Anecdotal but interesting article on the changing nature of academic celebrity. In particular, how new ways of becoming a well-known public intellectual, such as TED talks and to a lesser extent blogs, seem to favor certain fields over others. And also favor certain sorts of people over others. Includes comments from evolutionary biologist Sara Lewis, one of the few ecologists or evolutionary biologists to become famous via TED talks. (Aside: I hope Sara’s right that TED can be a vehicle for shifting the public’s views on controversial issues like evolution vs. creationism, but I highly doubt it) Of course, previous ways of becoming a public intellectual also favored certain fields, and certain sorts of people, over others–just different sorts of fields and people than are favored by blogs and TED talks. I wonder if the same changing dynamic of fame is happening on a smaller scale within fields; I suspect it is.

An experimental study of a psychological mechanism by which zombie ideas persist.

My Calgary colleague Lee Jackson is a really good nature photographer (one of several in my department). The link goes to a gallery of his best shots, many of which depict our local mountains.

This is old but I missed it at the time: how the US Forest Service helped reduce the rate at which maple baseball bats shatter. Don’t say I never did anything for you, Jim. :-)

And finally: it’s final exam season! So here’s a music video that gives voice to what your undergraduate students are probably thinking right now. (NSFW) :-) (ht Frances Woolley, via Twitter)

When a series of entirely reasonable decisions leads to biased outcomes: thoughts on the Waterman Award

The National Science Foundation just announced the winner of the 2014 Alan T. Waterman Award, the highest award it gives to a scientist or engineer under the age of 35. The winner is Feng Zhang, a molecular biologist at the Broad Institute and Harvard. In addition to being a huge honor, the award comes with $1 million dollars of research funding. It’s a big deal. And, for that reason, I was concerned to see that, just like the previous 10 winners, this year’s winner was a man.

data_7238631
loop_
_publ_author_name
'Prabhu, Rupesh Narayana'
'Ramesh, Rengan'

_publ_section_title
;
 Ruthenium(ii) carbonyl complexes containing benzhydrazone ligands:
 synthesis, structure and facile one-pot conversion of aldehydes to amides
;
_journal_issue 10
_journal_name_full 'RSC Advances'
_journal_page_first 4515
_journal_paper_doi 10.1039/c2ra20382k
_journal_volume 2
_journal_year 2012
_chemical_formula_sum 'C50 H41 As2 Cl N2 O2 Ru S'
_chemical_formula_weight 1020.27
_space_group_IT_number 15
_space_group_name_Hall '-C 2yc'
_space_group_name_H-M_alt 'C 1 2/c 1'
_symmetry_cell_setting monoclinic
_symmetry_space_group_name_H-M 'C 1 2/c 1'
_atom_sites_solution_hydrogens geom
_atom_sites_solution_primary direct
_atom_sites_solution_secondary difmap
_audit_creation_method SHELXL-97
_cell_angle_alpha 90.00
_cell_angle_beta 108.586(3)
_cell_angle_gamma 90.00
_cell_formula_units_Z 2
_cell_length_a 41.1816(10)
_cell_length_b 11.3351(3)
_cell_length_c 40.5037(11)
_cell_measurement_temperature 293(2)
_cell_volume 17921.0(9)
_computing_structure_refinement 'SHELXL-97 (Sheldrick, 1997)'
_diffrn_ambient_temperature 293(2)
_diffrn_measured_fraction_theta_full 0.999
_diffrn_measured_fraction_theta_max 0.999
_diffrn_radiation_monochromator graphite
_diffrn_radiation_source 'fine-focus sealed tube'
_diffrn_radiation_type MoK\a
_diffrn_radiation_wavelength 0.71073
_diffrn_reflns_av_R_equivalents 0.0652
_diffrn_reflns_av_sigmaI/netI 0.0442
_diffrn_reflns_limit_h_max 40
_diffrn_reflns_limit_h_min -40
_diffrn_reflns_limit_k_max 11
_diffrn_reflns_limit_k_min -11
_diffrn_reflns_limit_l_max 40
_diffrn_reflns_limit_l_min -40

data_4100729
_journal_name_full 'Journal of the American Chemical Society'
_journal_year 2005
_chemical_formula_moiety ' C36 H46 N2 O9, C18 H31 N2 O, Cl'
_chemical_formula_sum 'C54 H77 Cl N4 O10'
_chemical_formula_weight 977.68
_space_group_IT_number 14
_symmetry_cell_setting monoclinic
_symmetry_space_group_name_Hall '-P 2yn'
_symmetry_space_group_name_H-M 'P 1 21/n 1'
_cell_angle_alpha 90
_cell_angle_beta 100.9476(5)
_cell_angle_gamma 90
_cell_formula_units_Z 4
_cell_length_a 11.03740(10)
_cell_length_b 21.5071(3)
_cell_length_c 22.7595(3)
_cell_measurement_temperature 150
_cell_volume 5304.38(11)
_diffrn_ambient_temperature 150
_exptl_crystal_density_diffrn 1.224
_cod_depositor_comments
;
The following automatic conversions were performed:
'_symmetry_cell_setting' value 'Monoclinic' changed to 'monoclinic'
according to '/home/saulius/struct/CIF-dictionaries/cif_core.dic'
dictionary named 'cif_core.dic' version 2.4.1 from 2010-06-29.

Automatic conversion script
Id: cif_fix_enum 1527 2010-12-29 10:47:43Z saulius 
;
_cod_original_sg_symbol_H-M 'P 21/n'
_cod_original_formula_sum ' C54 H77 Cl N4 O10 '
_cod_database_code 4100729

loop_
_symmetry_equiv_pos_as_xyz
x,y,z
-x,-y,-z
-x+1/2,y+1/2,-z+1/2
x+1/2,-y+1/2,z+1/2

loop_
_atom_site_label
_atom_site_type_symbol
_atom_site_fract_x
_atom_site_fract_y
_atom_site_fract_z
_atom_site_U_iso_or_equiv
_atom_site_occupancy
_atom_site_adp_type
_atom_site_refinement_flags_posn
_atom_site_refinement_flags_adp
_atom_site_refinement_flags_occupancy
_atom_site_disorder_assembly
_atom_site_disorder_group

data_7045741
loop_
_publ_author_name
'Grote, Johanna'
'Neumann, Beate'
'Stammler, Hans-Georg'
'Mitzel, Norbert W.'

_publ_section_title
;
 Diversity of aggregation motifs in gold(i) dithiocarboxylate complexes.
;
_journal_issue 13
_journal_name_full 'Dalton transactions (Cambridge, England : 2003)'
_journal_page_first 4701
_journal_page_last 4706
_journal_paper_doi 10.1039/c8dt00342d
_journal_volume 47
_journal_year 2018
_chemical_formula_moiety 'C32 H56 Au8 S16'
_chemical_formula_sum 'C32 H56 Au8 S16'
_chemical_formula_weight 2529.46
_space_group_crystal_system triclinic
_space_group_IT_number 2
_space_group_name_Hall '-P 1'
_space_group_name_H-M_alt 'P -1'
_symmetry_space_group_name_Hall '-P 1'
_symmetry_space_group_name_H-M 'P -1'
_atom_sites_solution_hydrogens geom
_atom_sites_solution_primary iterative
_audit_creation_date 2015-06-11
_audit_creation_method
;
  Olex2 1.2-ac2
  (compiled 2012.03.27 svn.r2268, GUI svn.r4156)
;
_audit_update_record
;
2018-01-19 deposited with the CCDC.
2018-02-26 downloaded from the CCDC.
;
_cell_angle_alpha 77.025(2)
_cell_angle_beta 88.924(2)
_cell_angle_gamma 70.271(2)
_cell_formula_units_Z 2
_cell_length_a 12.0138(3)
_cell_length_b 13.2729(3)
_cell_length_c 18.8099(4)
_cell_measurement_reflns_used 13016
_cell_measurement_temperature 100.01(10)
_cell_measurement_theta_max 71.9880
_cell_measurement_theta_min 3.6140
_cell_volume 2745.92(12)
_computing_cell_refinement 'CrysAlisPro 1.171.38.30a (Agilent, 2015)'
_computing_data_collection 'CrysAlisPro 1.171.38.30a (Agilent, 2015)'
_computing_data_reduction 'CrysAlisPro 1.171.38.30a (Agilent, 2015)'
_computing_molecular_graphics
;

Now, I want to be clear: Feng Zhang is clearly a very impressive scientist, and is highly deserving of this award. So is each man who won the award in the previous decade. But when male scientists win an award 10 times in a row (in one year, two men won), I would suggest that argues that it’s worth examining the process for unintended biases.

Why this focus on the Waterman Award? Because, in my opinion, this is a good example of a common phenomenon that happens often in academia, including in ecology. It happens with society (another link) and university awards, faculty searches, invitations to speak at meetings, and in departmental seminar series – a committee of well-meaning people who are not trying to be exclusive end up selecting primarily men.* In each case, there’s a pool of people who might be deserving of the award (or position or seminar/talk slot); the concern is when the people chosen from that pool end up being a biased sample.

As I said, even in cases where each individual decision or outcome seems entirely justifiable, if there is a consistent pattern, the process as a whole needs to be examined. Let’s split the process into two halves to consider:

1. The nomination process. It is really, really common for people to initially think of men when asked to nominate people, either for awards or talks. This is part of why things like Anne’s List of women neuroscientists is valuable. People interested in increasing diversity of a seminar series, for example, could skim such a list to look for people to consider inviting. As far as I know, no such list exists for ecology and evolution, though I know that my Michigan colleague Gina Baucom has been doing some behind-the-scenes work to try to get one going.

For something like the Waterman Award, this is more challenging. I would guess that a lack of a diverse pool of nominees is probably a large part of the problem. Given how many of the winners have also won the Presidential Early Career Award for Scientists and Engineers (PECASE), one option would be to write to the departmental chairs of all PECASE winners to suggest they submit a nomination. The program contact for the Waterman Award, Mayra Montrose, already writes to PECASE winners to suggest that they ask to be nominated for the Waterman Award – they are clearly trying to increase the number of nominations (which is good!) I have no idea what percentage of PECASE recipients ask someone else to be nominate them, but I’m guessing that, given things like imposter syndrome, women and underrepresented minorities might be less likely to follow through on that suggestion. (This piece in The Atlantic also suggests this would be the case.) Asking the chairs directly might help overcome this. If you have other ideas for how to increase the diversity of the pool of nominees for this sort of award, please suggest them in the comments!